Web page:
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Monthly Archives: April 2012

Finding solidarity from halfway around the world

Jet lagged and overwhelmed with gratitude for last week in Turkey, I come back to Jackson, Mississippi.  Last week at the AWID Forum on Women’s Rights and Development was a time when women from around the world discussed the many obstacles they face in creating a more safe and just world for women.  Fellowship, dialogue, story telling, brain storming, and great exposure to our sisters in the world was what I experienced in Istanbul, Turkey, but now its time to return to our corners of the world and get back to work.  As I struggle to process this amazing experience into words, my new friends from the conference are putting their passions into action all over the world.

One day in the Young Feminist Corner I was introduced to a woman named Nicole: a sharp woman in her early 20s from Kenya whose passion and energy was infectious, and who works to empower girls who live in the slums of Nairobi through soccer.  Growing up, she knew that the lack of open, safe space for her and her friends to commune lead to the detriment of some and the isolation of many.  She has since become the Assistant Program Director for the Young Women’s Leadership Institute in Nairobi, Kenya.  Five years ago she started the “Young Mother’s Initiative,” and as a young mother herself, she works to provide girls with comprehensive sex education.  As Nicole was talking to me about the state of teen birth (very high) and lack of access to opportunity for the young women in her organization, I was struck by the similarities between Mississippi and Nairobi.  Both have high teen birth rates, both groups of youth spread the same fallacies about sex that result in pregnancy (“You can’t get pregnant if you are standing up…” etc. [which by the way, you can]), and in both societies it seems that parents are not talking to their kids about sex.

As people living in the United States, sometimes it is easy to think of ourselves as very “other” to those in other parts of the world; that somehow, we are “done” with developing.  But this interaction with Nicole proved that we ALL have much work to do.  As I shared with her that my state is dealing with many of the same problems as she faces in Kenya, the solidarity and encouragement I found in her was humbling.  Nicole and the Young Women’s Leadership Institute are growing a group of leaders in Kenya who are changing the world by embracing their potential and power!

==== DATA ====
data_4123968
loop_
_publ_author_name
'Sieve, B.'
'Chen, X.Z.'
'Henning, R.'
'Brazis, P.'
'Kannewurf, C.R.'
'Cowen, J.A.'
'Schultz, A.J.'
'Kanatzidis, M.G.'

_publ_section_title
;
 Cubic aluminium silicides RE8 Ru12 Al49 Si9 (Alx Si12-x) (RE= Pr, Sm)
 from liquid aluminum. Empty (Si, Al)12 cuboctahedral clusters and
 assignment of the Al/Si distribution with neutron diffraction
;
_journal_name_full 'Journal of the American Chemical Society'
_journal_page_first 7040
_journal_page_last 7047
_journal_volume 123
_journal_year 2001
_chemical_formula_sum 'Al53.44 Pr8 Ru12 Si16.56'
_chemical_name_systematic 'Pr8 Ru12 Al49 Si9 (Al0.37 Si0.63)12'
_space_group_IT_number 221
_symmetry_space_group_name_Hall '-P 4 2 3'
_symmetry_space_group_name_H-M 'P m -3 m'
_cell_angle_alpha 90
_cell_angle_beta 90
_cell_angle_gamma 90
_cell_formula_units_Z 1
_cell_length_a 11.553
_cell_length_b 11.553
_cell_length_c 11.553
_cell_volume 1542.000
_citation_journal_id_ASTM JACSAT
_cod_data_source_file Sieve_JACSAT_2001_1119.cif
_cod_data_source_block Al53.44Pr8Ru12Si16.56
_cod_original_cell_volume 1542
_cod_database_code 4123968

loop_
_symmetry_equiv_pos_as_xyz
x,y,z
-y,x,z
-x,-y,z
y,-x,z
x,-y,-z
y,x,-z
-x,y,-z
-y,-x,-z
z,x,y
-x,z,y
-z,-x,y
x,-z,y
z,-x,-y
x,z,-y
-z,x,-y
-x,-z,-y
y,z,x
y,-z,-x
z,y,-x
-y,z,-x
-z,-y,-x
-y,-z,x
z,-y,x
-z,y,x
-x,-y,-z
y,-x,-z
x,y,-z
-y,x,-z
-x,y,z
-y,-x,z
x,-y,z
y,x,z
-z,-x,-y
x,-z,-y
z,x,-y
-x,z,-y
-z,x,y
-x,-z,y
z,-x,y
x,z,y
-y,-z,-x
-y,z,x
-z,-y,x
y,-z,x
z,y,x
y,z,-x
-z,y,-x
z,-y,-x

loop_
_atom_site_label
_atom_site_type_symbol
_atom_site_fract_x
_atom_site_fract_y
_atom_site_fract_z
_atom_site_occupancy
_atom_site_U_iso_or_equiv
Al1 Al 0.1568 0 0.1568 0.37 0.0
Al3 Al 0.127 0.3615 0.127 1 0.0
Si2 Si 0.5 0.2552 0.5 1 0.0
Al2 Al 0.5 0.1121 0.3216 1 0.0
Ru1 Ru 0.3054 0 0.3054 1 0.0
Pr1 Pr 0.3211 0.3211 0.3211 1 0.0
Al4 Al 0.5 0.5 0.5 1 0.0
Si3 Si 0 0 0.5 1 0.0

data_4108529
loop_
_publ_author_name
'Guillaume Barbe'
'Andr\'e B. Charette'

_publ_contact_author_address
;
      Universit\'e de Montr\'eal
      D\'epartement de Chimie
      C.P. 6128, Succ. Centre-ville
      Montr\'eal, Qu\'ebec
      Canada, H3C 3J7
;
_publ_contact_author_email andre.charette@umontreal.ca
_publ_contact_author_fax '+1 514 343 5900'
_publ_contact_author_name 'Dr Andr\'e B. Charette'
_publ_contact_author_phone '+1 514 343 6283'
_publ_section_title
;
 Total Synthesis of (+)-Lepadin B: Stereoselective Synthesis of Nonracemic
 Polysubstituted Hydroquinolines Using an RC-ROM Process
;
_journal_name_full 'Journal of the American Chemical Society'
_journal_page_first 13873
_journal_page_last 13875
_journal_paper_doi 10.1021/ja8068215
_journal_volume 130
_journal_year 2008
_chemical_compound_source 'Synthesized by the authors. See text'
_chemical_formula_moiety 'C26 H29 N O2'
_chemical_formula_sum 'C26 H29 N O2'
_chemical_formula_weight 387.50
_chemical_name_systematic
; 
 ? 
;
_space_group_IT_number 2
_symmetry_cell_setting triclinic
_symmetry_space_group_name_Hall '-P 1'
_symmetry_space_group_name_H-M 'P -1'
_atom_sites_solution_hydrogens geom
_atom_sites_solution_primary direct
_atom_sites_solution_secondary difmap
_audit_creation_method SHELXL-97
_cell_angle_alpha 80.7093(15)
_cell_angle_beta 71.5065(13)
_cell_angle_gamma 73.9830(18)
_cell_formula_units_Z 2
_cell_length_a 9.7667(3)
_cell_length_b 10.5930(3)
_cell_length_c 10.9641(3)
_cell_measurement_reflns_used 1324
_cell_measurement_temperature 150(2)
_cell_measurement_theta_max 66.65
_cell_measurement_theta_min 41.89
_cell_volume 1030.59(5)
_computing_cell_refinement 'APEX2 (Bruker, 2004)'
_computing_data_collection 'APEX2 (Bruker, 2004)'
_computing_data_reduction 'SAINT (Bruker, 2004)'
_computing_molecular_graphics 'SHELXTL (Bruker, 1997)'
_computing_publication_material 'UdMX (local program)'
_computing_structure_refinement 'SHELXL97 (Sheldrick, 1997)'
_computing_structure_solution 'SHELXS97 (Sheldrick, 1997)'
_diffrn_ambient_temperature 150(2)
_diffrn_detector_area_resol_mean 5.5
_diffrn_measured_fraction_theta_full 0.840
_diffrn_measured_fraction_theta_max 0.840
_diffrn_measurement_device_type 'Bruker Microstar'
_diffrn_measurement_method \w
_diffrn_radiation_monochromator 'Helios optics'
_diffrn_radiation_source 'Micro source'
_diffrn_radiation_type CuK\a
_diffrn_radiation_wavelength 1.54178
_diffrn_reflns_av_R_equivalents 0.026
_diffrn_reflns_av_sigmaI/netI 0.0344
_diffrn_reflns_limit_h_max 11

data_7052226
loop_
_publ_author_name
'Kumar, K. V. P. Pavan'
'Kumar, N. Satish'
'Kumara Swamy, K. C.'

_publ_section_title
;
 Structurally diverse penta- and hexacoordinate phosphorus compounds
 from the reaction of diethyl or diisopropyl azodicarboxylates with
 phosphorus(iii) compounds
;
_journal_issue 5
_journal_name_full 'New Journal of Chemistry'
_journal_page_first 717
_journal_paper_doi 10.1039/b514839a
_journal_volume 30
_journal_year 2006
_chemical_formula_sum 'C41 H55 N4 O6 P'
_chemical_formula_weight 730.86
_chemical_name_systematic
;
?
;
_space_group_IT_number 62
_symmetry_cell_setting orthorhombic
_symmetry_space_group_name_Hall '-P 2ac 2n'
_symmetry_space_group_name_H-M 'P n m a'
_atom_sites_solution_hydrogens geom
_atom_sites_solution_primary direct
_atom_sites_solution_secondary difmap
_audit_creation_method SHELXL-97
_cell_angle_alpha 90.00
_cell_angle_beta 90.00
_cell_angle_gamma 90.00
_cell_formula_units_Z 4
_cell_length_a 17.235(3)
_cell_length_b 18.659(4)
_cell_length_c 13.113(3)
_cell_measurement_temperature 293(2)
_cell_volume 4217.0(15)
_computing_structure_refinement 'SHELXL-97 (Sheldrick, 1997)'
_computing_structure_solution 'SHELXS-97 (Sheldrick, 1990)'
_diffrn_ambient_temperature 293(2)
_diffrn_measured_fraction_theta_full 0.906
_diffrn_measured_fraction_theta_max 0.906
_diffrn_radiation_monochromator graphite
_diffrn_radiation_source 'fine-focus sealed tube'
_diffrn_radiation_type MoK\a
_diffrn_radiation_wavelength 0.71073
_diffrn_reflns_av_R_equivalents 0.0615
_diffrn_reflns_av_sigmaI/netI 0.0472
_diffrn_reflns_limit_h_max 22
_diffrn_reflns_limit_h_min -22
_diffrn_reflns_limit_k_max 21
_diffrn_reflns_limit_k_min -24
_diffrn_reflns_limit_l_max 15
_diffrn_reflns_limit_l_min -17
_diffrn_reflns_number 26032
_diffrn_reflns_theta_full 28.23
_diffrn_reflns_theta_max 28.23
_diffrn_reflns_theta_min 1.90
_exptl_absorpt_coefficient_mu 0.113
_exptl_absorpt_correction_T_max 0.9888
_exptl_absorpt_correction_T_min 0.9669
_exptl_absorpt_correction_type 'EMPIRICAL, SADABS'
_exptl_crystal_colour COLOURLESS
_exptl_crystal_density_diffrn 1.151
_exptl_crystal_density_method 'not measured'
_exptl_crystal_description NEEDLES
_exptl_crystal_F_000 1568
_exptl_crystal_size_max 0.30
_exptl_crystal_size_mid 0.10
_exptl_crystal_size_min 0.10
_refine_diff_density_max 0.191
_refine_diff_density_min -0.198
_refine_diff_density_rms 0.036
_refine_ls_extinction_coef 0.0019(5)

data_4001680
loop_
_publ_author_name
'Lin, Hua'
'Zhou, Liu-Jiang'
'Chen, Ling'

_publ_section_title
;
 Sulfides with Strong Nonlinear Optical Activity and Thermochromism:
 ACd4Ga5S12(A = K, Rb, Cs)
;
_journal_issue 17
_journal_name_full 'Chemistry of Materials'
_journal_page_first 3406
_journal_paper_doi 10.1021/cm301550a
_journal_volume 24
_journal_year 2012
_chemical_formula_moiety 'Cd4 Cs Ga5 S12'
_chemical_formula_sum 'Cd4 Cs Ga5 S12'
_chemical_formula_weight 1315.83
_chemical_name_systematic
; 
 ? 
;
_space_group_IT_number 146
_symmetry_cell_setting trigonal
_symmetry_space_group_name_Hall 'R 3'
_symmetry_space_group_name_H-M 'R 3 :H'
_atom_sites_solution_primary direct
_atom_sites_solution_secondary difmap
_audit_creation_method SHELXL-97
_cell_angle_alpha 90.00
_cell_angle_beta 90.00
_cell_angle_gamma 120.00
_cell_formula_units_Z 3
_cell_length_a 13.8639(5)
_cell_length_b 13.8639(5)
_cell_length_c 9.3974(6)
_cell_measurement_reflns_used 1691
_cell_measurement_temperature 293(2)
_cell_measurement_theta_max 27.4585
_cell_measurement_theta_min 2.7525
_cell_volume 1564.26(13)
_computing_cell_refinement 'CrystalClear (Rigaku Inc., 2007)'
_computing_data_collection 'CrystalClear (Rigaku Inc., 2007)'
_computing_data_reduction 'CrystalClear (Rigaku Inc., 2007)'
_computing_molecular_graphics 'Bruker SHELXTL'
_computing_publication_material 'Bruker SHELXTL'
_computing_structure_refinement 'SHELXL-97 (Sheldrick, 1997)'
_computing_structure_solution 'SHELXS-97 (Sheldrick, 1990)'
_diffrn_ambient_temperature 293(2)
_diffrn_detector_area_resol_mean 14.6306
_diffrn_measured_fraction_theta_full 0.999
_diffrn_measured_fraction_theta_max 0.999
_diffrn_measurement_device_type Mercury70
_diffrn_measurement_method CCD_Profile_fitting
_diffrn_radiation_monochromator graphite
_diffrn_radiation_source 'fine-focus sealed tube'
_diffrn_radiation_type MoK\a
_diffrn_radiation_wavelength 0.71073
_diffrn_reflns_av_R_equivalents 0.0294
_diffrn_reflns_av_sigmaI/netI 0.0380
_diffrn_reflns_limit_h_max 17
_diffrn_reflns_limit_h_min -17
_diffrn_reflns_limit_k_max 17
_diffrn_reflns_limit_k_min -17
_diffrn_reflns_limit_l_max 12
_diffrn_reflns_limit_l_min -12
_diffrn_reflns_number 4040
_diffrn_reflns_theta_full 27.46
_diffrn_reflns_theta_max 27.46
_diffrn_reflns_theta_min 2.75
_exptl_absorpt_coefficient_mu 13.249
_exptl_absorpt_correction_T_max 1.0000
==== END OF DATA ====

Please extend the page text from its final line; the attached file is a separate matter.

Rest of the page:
Whether it is working towards reducing teen births with honest conversation and education, or empowering girls through community, we have so much to learn from one another.  I hope we can realize our global sisters are much closer than we think they are.

“I hope to one day see a society where a man will not look at me because of the length of my skirt, my physical anatomy or my beauty but look at me because he can see the vibrancy, confidence and power that I hold as I walk past him. Young women and girls have so much power and potential to make a positive change but need the support and information to bring out their full potential. We are the change: here and now!”– 

Nicole Khanali

For more information on the teen birth prevention effort in Mississippi visit: http://www.womensfundms.org

and for more information on the teen birth prevention and sexuality education effort in Kenya visit: http://www.ywli.org

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Nine Year Old Feminist Inspires Us To Act

The AWID forum 2012 was awash with young, passionate feminists, ready to engage in conversation and collaboration with anyone and everyone they came across.  I spent much of my time at the forum at the Young Feminist Corner, which acted as a space for the under 35 set to meet and share.  I first met  Paulini from Fiji, who helped organize the “Corner.”  At 24, Paulini is about to open Fiji’s first gymnastics facility.  Apparently, in Fiji there are not many outlets for community and fun for girls; Paulini wants to change that and empower those girls with a sport she loves.  What a smart girl living out loud!